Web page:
Interpersonal Learning

Interpersonal learning occurs when individuals, through their interactions with others, acquire self-insight and learn new interpersonal skills. Interpersonal learning is facilitated through processes such as self-observation, self-reflection, feedback from others, and experimenting with new behaviors in an interpersonal context. Related therapeutic processes often occur in individual therapy (e.g., insight work, counselor feedback to the client, working through transference); however, within the counseling field, the term interpersonal learning is typically used to denote one of the major therapeutic factors associated with small counseling/therapy groups. A key mechanism through which interpersonal learning occurs in the group setting is interpersonal feedback, in which members share their reactions to, and perceptions of, each other’s behaviors.

Interpersonal Learning in Group Counseling

Historical Perspective

In 1955, Raymond J. Corsini and Bina Rosenberg were the first to present a comprehensive classification of group therapeutic factors. William F. Hill and others presented their own models within the next few years. These classifications included elements of interpersonal learning; however, the term interpersonal learning was first proposed by Irvin D. Yalom in his 1970 landmark classification of group curative factors.

Yalom’s development of interpersonal learning dimensions had a major influence on later group curative factor classifications. For example, in 1985, Sidney Bloch and Eric C. Crouch presented a model of group therapeutic factors that included “learning from interpersonal action” and “insight (self-understanding).” Together, these two factors closely resemble Yalom’s interpersonal learning dimension.

In comparative studies of group therapeutic factors, research findings from the 1970s to the present have consistently ranked interpersonal learning among the most helpful elements in the group process.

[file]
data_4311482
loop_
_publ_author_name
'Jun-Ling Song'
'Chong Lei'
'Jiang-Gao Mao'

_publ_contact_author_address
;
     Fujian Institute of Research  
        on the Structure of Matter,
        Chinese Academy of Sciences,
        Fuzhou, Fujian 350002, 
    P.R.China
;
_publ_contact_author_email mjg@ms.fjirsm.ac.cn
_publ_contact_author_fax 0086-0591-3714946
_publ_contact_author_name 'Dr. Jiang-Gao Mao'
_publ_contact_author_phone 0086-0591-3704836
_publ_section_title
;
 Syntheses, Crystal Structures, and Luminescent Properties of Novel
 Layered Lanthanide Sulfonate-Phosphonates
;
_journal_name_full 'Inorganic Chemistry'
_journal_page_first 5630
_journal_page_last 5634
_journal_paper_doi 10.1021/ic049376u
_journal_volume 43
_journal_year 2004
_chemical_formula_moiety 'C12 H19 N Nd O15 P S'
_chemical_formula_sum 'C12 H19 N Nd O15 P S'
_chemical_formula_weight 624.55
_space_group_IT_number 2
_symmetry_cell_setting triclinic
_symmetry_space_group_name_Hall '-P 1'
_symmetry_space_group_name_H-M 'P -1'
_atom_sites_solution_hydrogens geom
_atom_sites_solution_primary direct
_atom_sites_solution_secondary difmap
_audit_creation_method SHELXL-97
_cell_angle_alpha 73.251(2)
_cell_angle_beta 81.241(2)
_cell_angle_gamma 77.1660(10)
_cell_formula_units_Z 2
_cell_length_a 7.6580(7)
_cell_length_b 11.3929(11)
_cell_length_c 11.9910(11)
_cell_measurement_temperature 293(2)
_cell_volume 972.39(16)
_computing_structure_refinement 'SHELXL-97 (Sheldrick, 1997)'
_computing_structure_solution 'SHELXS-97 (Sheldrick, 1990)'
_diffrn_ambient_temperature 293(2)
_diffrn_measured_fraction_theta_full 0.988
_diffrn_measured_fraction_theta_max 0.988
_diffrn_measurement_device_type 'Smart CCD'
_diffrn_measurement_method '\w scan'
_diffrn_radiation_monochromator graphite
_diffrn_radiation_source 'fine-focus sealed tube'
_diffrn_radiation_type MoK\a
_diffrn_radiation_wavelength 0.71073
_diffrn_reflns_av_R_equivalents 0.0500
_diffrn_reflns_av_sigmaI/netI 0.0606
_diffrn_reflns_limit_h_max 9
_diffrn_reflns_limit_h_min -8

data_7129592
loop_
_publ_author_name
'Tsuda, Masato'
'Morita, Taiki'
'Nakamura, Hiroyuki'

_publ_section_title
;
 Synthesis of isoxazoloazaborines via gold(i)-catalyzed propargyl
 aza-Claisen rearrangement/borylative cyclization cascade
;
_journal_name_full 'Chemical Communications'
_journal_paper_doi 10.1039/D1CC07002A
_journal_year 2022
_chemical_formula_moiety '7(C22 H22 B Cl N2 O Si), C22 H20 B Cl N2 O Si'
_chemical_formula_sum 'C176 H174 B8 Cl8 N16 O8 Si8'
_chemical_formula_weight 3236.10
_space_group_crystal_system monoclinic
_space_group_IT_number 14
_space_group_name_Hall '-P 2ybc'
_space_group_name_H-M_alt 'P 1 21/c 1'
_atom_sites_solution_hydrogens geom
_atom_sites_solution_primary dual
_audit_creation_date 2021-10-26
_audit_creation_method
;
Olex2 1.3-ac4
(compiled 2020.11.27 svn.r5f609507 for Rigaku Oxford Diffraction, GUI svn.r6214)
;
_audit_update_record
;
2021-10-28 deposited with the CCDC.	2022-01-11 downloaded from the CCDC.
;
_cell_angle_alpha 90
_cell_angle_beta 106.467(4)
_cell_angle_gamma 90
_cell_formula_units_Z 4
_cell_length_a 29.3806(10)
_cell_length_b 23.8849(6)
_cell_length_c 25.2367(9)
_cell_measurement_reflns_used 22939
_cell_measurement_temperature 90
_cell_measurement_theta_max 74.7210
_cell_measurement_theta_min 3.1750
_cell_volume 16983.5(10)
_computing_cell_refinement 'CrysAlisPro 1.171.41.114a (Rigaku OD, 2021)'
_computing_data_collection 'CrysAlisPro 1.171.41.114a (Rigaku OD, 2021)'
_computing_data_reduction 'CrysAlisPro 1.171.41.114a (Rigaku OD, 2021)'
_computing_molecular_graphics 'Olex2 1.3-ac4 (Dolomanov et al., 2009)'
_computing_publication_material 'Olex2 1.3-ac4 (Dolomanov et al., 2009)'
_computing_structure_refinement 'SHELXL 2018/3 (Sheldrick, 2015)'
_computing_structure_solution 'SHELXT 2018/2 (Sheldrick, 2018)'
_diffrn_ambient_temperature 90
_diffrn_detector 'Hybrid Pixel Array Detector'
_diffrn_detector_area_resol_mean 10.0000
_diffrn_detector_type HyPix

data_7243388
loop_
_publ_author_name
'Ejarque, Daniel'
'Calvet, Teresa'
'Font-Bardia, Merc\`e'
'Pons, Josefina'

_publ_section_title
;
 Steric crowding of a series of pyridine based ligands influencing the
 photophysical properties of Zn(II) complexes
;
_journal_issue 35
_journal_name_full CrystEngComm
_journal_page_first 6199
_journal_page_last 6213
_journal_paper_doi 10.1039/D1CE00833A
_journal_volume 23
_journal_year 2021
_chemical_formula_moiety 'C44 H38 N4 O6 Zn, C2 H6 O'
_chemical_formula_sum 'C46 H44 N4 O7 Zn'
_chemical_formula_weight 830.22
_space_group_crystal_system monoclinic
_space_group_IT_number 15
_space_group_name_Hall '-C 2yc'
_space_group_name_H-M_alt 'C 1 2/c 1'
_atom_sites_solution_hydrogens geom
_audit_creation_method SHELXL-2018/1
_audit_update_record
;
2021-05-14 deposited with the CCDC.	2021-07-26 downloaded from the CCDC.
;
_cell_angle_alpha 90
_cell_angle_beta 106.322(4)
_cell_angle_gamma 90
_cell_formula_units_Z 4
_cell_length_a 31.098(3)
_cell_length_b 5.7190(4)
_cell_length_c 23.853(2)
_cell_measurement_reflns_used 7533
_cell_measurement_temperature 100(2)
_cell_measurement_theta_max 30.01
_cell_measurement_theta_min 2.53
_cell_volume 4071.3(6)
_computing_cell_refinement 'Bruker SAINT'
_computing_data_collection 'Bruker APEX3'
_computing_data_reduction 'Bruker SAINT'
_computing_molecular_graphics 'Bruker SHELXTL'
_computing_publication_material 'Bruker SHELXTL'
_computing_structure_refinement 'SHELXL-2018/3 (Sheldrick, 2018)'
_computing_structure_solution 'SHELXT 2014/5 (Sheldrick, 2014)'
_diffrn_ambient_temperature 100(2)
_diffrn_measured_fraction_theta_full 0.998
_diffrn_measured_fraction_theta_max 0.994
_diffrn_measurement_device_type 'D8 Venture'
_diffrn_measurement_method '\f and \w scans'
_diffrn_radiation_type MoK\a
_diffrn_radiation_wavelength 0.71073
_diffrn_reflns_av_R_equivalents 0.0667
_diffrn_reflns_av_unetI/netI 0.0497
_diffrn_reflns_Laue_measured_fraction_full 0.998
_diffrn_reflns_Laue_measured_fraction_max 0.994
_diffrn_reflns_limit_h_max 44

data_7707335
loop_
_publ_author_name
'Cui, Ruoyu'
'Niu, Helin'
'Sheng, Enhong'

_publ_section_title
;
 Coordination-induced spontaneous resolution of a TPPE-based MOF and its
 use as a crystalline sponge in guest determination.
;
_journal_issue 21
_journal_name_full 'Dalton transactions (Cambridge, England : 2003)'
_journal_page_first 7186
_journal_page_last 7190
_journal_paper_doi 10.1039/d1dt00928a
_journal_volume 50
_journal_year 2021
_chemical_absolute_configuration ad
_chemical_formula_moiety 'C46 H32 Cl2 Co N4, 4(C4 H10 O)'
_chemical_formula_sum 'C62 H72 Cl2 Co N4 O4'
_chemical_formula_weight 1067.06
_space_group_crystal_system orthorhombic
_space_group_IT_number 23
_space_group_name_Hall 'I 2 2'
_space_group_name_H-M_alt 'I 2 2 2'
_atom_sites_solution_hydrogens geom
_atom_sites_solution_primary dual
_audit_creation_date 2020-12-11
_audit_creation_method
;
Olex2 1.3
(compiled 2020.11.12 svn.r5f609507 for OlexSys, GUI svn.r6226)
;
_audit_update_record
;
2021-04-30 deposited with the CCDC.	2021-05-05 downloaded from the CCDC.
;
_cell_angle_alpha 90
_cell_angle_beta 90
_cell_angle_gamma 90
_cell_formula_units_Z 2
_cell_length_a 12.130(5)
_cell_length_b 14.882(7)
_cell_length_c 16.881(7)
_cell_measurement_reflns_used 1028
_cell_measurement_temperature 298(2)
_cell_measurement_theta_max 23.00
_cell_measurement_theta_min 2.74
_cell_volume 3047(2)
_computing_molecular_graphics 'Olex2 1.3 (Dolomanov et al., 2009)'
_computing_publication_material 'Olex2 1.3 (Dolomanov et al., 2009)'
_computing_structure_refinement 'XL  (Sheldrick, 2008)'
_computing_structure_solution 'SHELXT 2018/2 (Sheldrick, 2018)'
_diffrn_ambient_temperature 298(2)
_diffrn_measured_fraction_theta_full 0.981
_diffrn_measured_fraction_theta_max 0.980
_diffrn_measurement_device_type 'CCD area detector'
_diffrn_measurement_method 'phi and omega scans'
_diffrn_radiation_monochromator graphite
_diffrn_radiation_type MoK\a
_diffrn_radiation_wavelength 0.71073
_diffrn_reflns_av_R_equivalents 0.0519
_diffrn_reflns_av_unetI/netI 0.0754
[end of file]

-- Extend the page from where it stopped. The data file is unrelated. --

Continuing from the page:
Therapeutic Factors in Group Counseling

Therapeutic factors refer to those forces in counseling groups that flow from the interactions among group members (including the group leader or coleaders). These forces promote and support group members’ efforts to gain self-insight, pursue goals, and make productive changes in their lives. Some examples of group therapeutic (or curative) factors include cohesiveness, universality (the realization that one’s problems are not unique and that others face similar challenges), instillation of hope, and interpersonal learning.

Interpersonal learning is often cited as one of the most important therapeutic factors. Interpersonal learning is particularly important in groups oriented toward member self-insight and the development of social interaction skills (e.g., personal growth groups, encounter groups, and interpersonal groups). Because psychological disturbances are often the result of underlying problematic interpersonal relationships, interpersonal learning serves as a valuable means of directly addressing such issues.

The Interpersonal Learning Process

As members of a counseling group interact among themselves and the group leader, they tend to engage in the habitual patterns of behavior that are characteristic of their interactions in social situations outside of the group setting. Both effective and ineffective social behaviors are on display for other members of the group to observe. In effect, a social microcosm is created whereby members get to see each other as they really are. This provides an ideal environment for the interpersonal learning process.

In his formulation of interpersonal learning, Yalom included both input (gaining insight from others’ feedback) and output (trying out new behaviors in the group) dimensions. He also emphasized certain elements that mediate the therapeutic effects of interpersonal learning. The social microcosm of the group must provide a safe and supportive environment for members to be themselves and express here-and-now feelings. Also it must at the same time foster honest feedback and the opportunity for reality testing (e.g., for members to compare their perceptions to the perceptions of others). Members must be able to experience intense emotional awareness of the effects of their interpersonal behavior, both in terms of their feelings about themselves and in terms of others’ reactions. In essence, a given group member undergoes a corrective emotional experience whereby the individual is re-exposed, within the supportive group environment, to emotional situations that could not be effectively handled in the past. Through such emotional awareness the member can be motivated to develop cognitive understanding by examining and interpreting the experience with the help of other group members.